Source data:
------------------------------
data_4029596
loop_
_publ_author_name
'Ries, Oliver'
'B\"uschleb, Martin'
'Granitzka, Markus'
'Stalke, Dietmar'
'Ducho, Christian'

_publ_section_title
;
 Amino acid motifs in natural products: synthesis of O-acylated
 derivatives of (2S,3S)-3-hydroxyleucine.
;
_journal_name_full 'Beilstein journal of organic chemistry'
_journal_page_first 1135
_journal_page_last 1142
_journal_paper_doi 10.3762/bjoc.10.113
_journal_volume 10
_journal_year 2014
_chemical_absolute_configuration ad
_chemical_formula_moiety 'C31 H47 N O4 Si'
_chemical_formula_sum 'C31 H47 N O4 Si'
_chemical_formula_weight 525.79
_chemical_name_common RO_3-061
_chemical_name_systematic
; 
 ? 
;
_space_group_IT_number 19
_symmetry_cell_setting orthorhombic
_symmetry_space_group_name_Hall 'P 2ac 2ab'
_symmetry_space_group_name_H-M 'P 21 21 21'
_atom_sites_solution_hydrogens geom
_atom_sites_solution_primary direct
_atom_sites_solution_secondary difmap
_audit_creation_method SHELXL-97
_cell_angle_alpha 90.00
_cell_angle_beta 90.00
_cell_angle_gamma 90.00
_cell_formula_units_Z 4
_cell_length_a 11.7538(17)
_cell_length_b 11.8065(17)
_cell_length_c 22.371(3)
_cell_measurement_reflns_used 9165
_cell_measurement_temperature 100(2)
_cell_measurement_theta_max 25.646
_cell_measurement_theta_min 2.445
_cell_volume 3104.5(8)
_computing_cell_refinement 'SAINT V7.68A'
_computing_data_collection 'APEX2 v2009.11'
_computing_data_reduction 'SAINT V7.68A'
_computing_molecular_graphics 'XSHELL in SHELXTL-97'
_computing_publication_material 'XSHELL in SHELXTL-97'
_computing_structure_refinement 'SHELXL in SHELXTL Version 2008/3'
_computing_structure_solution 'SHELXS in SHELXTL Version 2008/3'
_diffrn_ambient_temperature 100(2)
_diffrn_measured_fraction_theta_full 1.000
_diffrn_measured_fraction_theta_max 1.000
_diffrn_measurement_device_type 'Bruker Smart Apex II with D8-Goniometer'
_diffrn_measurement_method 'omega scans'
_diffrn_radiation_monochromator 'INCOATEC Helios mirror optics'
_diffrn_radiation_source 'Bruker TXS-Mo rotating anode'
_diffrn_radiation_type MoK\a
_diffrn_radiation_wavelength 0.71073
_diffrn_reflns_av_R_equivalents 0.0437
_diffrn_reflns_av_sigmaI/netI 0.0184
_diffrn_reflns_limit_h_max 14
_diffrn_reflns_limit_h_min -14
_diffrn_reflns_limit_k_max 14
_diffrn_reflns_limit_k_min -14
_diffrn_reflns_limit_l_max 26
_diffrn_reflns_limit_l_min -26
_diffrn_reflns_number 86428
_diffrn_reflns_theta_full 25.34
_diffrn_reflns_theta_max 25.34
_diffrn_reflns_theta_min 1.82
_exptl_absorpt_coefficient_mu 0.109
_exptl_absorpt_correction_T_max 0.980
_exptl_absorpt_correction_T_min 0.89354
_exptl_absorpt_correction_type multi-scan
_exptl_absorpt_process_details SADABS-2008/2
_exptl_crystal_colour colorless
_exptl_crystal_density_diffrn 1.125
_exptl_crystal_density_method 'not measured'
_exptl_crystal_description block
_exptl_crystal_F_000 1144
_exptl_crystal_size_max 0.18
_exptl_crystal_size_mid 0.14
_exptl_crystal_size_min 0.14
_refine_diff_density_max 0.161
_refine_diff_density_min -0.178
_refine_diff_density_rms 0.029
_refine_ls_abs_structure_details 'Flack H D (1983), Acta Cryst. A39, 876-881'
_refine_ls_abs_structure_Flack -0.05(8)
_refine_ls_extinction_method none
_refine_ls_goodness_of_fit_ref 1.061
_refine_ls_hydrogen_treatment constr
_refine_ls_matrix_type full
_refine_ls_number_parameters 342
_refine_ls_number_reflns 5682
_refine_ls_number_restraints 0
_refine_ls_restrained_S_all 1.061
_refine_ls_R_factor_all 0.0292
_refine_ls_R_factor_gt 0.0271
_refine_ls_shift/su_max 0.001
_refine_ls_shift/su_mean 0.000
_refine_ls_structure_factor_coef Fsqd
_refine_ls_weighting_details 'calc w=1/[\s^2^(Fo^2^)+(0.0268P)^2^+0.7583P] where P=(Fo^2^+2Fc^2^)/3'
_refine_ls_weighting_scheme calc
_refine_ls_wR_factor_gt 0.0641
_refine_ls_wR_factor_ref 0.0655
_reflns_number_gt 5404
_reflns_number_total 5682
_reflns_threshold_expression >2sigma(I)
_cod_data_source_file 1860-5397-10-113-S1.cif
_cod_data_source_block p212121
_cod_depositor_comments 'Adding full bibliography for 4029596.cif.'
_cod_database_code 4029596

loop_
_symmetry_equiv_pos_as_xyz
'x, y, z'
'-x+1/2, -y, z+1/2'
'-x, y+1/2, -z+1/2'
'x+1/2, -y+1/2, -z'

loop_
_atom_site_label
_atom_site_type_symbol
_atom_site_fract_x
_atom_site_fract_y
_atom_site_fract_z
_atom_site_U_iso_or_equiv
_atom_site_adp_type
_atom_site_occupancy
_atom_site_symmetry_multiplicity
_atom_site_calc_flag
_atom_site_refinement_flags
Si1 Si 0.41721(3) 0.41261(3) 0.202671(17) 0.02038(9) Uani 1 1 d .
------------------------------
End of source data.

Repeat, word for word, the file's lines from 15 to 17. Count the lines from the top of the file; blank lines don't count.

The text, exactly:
_journal_page_first 1135
_journal_page_last 1142
_journal_paper_doi 10.3762/bjoc.10.113